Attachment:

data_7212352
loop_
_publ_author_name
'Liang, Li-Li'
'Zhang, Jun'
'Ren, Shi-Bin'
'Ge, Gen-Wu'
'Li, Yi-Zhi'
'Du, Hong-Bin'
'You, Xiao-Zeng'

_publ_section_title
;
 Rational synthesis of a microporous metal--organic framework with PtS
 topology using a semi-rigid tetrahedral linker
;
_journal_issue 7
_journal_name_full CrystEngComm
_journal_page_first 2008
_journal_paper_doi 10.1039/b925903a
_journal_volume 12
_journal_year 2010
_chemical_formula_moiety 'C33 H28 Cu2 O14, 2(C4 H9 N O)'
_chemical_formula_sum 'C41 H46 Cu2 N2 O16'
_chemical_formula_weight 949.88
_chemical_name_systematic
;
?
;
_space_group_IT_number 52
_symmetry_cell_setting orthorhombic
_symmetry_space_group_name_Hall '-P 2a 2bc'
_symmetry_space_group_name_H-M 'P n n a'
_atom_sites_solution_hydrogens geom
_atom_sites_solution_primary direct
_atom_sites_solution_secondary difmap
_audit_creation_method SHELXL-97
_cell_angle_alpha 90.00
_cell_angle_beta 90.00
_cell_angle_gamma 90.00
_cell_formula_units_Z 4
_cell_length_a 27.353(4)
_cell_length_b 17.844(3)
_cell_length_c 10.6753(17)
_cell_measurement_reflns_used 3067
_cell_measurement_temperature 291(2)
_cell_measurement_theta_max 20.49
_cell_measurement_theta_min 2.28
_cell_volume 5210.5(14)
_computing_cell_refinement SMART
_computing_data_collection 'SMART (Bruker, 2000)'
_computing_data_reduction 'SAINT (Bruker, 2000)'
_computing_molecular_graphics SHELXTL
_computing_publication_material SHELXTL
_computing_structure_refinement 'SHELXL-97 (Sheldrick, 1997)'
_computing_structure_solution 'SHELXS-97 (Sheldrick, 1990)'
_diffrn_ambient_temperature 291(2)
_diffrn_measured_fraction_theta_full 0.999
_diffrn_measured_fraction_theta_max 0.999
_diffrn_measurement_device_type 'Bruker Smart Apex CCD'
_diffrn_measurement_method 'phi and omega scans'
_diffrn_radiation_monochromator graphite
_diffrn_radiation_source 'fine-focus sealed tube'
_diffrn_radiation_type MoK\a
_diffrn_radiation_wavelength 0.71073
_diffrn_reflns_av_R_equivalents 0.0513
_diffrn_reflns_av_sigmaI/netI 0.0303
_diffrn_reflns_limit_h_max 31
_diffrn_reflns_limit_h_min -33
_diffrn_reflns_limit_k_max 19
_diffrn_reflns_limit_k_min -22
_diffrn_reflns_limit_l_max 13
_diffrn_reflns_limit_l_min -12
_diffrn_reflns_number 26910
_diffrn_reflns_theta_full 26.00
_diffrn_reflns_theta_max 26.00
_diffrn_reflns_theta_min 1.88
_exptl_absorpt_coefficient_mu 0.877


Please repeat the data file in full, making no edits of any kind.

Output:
data_7212352
loop_
_publ_author_name
'Liang, Li-Li'
'Zhang, Jun'
'Ren, Shi-Bin'
'Ge, Gen-Wu'
'Li, Yi-Zhi'
'Du, Hong-Bin'
'You, Xiao-Zeng'

_publ_section_title
;
 Rational synthesis of a microporous metal--organic framework with PtS
 topology using a semi-rigid tetrahedral linker
;
_journal_issue 7
_journal_name_full CrystEngComm
_journal_page_first 2008
_journal_paper_doi 10.1039/b925903a
_journal_volume 12
_journal_year 2010
_chemical_formula_moiety 'C33 H28 Cu2 O14, 2(C4 H9 N O)'
_chemical_formula_sum 'C41 H46 Cu2 N2 O16'
_chemical_formula_weight 949.88
_chemical_name_systematic
;
?
;
_space_group_IT_number 52
_symmetry_cell_setting orthorhombic
_symmetry_space_group_name_Hall '-P 2a 2bc'
_symmetry_space_group_name_H-M 'P n n a'
_atom_sites_solution_hydrogens geom
_atom_sites_solution_primary direct
_atom_sites_solution_secondary difmap
_audit_creation_method SHELXL-97
_cell_angle_alpha 90.00
_cell_angle_beta 90.00
_cell_angle_gamma 90.00
_cell_formula_units_Z 4
_cell_length_a 27.353(4)
_cell_length_b 17.844(3)
_cell_length_c 10.6753(17)
_cell_measurement_reflns_used 3067
_cell_measurement_temperature 291(2)
_cell_measurement_theta_max 20.49
_cell_measurement_theta_min 2.28
_cell_volume 5210.5(14)
_computing_cell_refinement SMART
_computing_data_collection 'SMART (Bruker, 2000)'
_computing_data_reduction 'SAINT (Bruker, 2000)'
_computing_molecular_graphics SHELXTL
_computing_publication_material SHELXTL
_computing_structure_refinement 'SHELXL-97 (Sheldrick, 1997)'
_computing_structure_solution 'SHELXS-97 (Sheldrick, 1990)'
_diffrn_ambient_temperature 291(2)
_diffrn_measured_fraction_theta_full 0.999
_diffrn_measured_fraction_theta_max 0.999
_diffrn_measurement_device_type 'Bruker Smart Apex CCD'
_diffrn_measurement_method 'phi and omega scans'
_diffrn_radiation_monochromator graphite
_diffrn_radiation_source 'fine-focus sealed tube'
_diffrn_radiation_type MoK\a
_diffrn_radiation_wavelength 0.71073
_diffrn_reflns_av_R_equivalents 0.0513
_diffrn_reflns_av_sigmaI/netI 0.0303
_diffrn_reflns_limit_h_max 31
_diffrn_reflns_limit_h_min -33
_diffrn_reflns_limit_k_max 19
_diffrn_reflns_limit_k_min -22
_diffrn_reflns_limit_l_max 13
_diffrn_reflns_limit_l_min -12
_diffrn_reflns_number 26910
_diffrn_reflns_theta_full 26.00
_diffrn_reflns_theta_max 26.00
_diffrn_reflns_theta_min 1.88
_exptl_absorpt_coefficient_mu 0.877